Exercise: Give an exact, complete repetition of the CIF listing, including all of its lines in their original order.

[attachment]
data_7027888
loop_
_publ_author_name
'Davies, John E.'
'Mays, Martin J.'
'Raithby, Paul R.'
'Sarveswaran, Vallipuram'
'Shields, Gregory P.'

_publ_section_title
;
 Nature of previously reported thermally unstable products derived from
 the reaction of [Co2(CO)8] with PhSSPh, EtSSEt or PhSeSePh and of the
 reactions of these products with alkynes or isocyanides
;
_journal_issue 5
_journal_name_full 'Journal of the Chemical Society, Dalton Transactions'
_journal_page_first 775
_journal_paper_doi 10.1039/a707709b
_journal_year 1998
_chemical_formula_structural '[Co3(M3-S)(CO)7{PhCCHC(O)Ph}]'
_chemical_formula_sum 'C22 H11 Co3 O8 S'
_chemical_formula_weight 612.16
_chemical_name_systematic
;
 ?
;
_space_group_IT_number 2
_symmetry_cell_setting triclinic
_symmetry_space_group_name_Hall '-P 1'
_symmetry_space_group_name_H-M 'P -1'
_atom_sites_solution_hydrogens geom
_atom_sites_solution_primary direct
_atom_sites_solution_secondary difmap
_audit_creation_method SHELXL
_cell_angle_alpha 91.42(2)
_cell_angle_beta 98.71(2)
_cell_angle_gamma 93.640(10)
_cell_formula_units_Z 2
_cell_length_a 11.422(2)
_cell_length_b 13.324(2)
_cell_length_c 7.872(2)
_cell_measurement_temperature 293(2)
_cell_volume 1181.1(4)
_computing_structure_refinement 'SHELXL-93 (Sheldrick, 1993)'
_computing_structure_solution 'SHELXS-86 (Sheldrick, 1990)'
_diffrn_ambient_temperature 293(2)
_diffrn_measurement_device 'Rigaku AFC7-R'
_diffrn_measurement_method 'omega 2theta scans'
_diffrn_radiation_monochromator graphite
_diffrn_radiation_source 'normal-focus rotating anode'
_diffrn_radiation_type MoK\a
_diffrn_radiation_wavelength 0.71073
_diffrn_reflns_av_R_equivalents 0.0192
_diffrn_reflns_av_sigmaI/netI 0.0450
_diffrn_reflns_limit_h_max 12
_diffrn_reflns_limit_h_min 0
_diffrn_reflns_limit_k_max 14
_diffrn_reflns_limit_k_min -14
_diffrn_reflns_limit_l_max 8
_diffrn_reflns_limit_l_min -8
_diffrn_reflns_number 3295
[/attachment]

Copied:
data_7027888
loop_
_publ_author_name
'Davies, John E.'
'Mays, Martin J.'
'Raithby, Paul R.'
'Sarveswaran, Vallipuram'
'Shields, Gregory P.'

_publ_section_title
;
 Nature of previously reported thermally unstable products derived from
 the reaction of [Co2(CO)8] with PhSSPh, EtSSEt or PhSeSePh and of the
 reactions of these products with alkynes or isocyanides
;
_journal_issue 5
_journal_name_full 'Journal of the Chemical Society, Dalton Transactions'
_journal_page_first 775
_journal_paper_doi 10.1039/a707709b
_journal_year 1998
_chemical_formula_structural '[Co3(M3-S)(CO)7{PhCCHC(O)Ph}]'
_chemical_formula_sum 'C22 H11 Co3 O8 S'
_chemical_formula_weight 612.16
_chemical_name_systematic
;
 ?
;
_space_group_IT_number 2
_symmetry_cell_setting triclinic
_symmetry_space_group_name_Hall '-P 1'
_symmetry_space_group_name_H-M 'P -1'
_atom_sites_solution_hydrogens geom
_atom_sites_solution_primary direct
_atom_sites_solution_secondary difmap
_audit_creation_method SHELXL
_cell_angle_alpha 91.42(2)
_cell_angle_beta 98.71(2)
_cell_angle_gamma 93.640(10)
_cell_formula_units_Z 2
_cell_length_a 11.422(2)
_cell_length_b 13.324(2)
_cell_length_c 7.872(2)
_cell_measurement_temperature 293(2)
_cell_volume 1181.1(4)
_computing_structure_refinement 'SHELXL-93 (Sheldrick, 1993)'
_computing_structure_solution 'SHELXS-86 (Sheldrick, 1990)'
_diffrn_ambient_temperature 293(2)
_diffrn_measurement_device 'Rigaku AFC7-R'
_diffrn_measurement_method 'omega 2theta scans'
_diffrn_radiation_monochromator graphite
_diffrn_radiation_source 'normal-focus rotating anode'
_diffrn_radiation_type MoK\a
_diffrn_radiation_wavelength 0.71073
_diffrn_reflns_av_R_equivalents 0.0192
_diffrn_reflns_av_sigmaI/netI 0.0450
_diffrn_reflns_limit_h_max 12
_diffrn_reflns_limit_h_min 0
_diffrn_reflns_limit_k_max 14
_diffrn_reflns_limit_k_min -14
_diffrn_reflns_limit_l_max 8
_diffrn_reflns_limit_l_min -8
_diffrn_reflns_number 3295